"smart" merge algorithms need more information than a common ancestor and two versions descended from it. They typically take into account more about the steps between the common ancestor and those two versions. I said that I thought it should be possible to use the trigger mechanism I've been working on to record the kind of extra information such algorithms would need. He contended that without spending time using and studying a system with smart merging, I won't know quite how to design to enable it. While I have read through the Darcs "theory of patches", I don't see myself having time to spend really getting a lot of experience with another system.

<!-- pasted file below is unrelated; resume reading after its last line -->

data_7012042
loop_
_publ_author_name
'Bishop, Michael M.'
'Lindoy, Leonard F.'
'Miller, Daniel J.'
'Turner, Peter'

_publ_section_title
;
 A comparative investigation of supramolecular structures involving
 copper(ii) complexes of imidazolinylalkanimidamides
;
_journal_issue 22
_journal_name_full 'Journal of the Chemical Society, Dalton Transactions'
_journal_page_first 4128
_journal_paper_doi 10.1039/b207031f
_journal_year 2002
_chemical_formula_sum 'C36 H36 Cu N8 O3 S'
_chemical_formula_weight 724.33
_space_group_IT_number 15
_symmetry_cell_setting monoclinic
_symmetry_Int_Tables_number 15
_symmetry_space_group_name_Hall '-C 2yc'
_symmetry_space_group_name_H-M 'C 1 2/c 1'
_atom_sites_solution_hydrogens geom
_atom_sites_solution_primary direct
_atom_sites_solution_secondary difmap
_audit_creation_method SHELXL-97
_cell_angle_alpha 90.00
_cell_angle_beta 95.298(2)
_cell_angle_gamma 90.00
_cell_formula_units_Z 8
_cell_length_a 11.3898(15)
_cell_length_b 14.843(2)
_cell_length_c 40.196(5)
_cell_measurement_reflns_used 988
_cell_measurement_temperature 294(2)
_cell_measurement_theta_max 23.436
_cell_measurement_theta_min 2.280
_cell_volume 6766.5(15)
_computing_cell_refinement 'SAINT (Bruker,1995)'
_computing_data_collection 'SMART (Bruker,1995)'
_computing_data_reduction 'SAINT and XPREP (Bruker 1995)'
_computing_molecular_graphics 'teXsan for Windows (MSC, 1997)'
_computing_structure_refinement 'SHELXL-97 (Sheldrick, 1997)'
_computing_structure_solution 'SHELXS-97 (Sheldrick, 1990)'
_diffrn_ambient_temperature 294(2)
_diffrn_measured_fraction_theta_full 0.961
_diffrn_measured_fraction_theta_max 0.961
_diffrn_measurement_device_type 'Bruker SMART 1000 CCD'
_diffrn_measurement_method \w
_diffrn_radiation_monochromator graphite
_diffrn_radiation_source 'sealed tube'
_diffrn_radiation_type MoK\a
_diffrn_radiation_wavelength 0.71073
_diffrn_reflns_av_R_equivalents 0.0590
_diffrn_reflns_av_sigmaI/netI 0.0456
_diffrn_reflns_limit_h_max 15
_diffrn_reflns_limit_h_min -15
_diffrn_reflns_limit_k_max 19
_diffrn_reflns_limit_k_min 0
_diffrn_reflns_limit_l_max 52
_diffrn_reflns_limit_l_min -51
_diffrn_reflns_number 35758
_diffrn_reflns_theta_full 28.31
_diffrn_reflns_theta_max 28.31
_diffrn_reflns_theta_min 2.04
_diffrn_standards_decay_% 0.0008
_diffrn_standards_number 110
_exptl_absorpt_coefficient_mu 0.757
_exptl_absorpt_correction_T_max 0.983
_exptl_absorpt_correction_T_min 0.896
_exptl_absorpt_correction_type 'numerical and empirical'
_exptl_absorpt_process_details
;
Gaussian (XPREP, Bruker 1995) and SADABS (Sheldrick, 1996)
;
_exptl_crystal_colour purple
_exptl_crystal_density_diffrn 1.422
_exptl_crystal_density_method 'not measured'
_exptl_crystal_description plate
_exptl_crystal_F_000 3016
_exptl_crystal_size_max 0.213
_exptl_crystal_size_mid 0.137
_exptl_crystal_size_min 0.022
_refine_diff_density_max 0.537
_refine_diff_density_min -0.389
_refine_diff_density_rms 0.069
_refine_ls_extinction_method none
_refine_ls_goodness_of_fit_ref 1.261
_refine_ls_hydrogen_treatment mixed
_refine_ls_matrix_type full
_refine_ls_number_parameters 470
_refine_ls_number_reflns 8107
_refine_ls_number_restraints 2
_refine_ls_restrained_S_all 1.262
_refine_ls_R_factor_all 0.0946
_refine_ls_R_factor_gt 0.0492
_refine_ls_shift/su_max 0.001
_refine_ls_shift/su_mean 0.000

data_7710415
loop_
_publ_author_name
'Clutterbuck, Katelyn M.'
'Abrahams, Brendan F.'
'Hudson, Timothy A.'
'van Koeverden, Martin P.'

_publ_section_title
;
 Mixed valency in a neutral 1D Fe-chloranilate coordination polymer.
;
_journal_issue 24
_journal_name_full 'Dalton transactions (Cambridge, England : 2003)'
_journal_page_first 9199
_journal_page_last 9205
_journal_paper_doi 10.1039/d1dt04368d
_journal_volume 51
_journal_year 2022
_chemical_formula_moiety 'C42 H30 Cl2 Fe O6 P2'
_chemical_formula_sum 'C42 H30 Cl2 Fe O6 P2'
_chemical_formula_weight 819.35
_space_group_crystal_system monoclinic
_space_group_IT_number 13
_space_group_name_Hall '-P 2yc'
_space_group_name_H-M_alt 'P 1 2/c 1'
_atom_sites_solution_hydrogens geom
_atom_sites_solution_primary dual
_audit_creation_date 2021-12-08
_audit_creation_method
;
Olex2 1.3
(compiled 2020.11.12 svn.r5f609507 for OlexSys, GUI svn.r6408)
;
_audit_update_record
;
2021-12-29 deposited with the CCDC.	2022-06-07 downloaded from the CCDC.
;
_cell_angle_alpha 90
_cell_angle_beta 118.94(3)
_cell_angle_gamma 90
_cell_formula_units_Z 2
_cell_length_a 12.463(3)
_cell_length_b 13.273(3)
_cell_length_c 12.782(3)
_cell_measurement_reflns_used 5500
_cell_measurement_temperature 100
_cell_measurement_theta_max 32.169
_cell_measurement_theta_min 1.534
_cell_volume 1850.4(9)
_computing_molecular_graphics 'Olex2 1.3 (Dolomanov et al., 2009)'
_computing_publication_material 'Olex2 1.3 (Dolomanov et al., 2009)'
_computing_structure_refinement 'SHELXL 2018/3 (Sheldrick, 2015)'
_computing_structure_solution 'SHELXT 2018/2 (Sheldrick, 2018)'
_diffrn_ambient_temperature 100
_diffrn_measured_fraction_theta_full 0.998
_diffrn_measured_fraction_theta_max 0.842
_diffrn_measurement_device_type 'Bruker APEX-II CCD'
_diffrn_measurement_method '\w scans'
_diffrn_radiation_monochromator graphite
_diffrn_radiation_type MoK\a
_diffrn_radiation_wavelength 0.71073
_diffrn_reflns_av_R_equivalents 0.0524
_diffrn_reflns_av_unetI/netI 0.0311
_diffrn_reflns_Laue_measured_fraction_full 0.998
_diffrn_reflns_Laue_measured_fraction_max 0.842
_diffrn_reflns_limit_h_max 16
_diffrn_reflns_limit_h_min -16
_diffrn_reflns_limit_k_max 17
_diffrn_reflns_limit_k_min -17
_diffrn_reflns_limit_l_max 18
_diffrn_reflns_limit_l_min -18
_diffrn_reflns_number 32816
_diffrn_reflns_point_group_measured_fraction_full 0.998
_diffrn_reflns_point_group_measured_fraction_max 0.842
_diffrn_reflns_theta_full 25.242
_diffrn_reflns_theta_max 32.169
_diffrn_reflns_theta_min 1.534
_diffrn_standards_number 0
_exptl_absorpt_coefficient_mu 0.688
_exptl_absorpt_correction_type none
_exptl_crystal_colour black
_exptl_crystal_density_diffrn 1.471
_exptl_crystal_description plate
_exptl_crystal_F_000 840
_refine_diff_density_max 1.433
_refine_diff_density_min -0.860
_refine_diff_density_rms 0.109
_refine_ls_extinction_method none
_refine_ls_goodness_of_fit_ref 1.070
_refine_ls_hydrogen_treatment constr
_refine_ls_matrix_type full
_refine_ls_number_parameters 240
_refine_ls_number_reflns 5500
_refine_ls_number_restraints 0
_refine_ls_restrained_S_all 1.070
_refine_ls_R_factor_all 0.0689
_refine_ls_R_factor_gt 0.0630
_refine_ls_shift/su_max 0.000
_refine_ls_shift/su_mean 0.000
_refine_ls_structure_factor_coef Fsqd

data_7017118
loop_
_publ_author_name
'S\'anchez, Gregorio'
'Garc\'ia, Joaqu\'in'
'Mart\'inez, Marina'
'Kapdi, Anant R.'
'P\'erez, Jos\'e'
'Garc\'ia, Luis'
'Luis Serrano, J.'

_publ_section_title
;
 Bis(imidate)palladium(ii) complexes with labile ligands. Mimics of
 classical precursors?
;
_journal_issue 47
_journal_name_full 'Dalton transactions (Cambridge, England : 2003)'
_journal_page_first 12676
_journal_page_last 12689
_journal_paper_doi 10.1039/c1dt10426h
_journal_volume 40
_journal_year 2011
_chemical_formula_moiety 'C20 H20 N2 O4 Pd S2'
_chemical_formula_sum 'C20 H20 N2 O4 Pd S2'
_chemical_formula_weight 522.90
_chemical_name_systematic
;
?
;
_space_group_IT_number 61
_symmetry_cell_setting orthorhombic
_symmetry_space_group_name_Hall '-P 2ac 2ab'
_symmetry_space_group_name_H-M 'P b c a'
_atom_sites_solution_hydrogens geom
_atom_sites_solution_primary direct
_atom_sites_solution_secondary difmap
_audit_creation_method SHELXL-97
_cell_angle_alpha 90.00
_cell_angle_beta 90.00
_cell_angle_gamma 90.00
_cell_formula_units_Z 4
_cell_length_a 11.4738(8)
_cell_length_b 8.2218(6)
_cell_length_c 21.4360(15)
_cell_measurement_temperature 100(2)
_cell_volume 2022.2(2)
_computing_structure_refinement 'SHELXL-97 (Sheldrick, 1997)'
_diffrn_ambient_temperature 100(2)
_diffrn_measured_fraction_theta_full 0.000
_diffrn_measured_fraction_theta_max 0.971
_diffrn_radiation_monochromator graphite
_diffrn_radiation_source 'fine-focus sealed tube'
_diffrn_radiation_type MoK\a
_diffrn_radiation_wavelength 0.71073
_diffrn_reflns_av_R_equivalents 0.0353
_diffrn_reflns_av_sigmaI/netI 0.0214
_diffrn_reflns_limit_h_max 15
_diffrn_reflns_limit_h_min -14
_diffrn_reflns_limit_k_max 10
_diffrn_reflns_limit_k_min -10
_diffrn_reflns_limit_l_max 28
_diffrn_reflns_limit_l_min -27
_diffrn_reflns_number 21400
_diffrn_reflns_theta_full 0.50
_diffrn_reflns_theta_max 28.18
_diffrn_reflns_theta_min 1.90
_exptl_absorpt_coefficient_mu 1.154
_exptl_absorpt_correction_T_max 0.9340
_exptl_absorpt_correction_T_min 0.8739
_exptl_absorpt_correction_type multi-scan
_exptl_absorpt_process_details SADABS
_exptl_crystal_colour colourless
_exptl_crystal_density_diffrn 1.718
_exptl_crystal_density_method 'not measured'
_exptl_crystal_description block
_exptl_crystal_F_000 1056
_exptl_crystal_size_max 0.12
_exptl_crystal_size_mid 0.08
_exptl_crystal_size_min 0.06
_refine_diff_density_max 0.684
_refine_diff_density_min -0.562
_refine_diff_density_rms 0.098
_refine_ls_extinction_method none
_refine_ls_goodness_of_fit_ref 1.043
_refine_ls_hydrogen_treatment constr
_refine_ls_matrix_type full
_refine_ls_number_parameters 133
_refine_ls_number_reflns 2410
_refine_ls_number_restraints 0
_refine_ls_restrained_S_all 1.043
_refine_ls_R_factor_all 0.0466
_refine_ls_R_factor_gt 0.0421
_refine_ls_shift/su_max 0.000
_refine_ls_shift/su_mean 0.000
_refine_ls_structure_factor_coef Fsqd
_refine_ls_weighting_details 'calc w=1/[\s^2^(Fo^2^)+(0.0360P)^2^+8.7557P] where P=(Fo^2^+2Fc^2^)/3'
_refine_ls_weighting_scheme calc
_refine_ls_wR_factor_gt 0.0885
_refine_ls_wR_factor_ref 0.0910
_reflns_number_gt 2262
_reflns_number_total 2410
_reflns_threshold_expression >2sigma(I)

Andy Iverson (?) and I talked about Vesta's approach of storing complete copies of all versions. He brought up the example of how small a BitKeeper repository is with the entire Linux kernel history. I asked "Is having that entire history really interesting?" He contended that it is, bringing up the example of searching through the history to find when some feature/variable/function was introduced. This probably has to do with the fact that the design decision to store complete copies was made early in Vesta's design (in the late '80s), before open source really took off. Basically the argument was "disk is cheap, programmers aren't typing any faster." However, open source projects can scale to a much larger number of programmers making a much larger number of changes. The Vesta developers couldn't have predicted this effect when they made that design decision. We could do something to add compression of versions, but I'm wary of doing that for performance reasons, at least at the moment. One of Vesta's selling points is O(1) checkout/checkin/branch and access to existing versions, which we would lose with compression. Also, adding compression right now would put load on a central resource (the repository server). I have some ideas on splitting up the system in ways that would make it possible to distribute this load, but I don't expect to make progress on that in the immediate future. Lastly, the Linux kernel clearly has a higher number of contributors (and probably a higher rate of change) than most projects, so maybe this is only an issue in extreme cases. I should probably spend some time measuring the storage requirements for the history of different free software projects.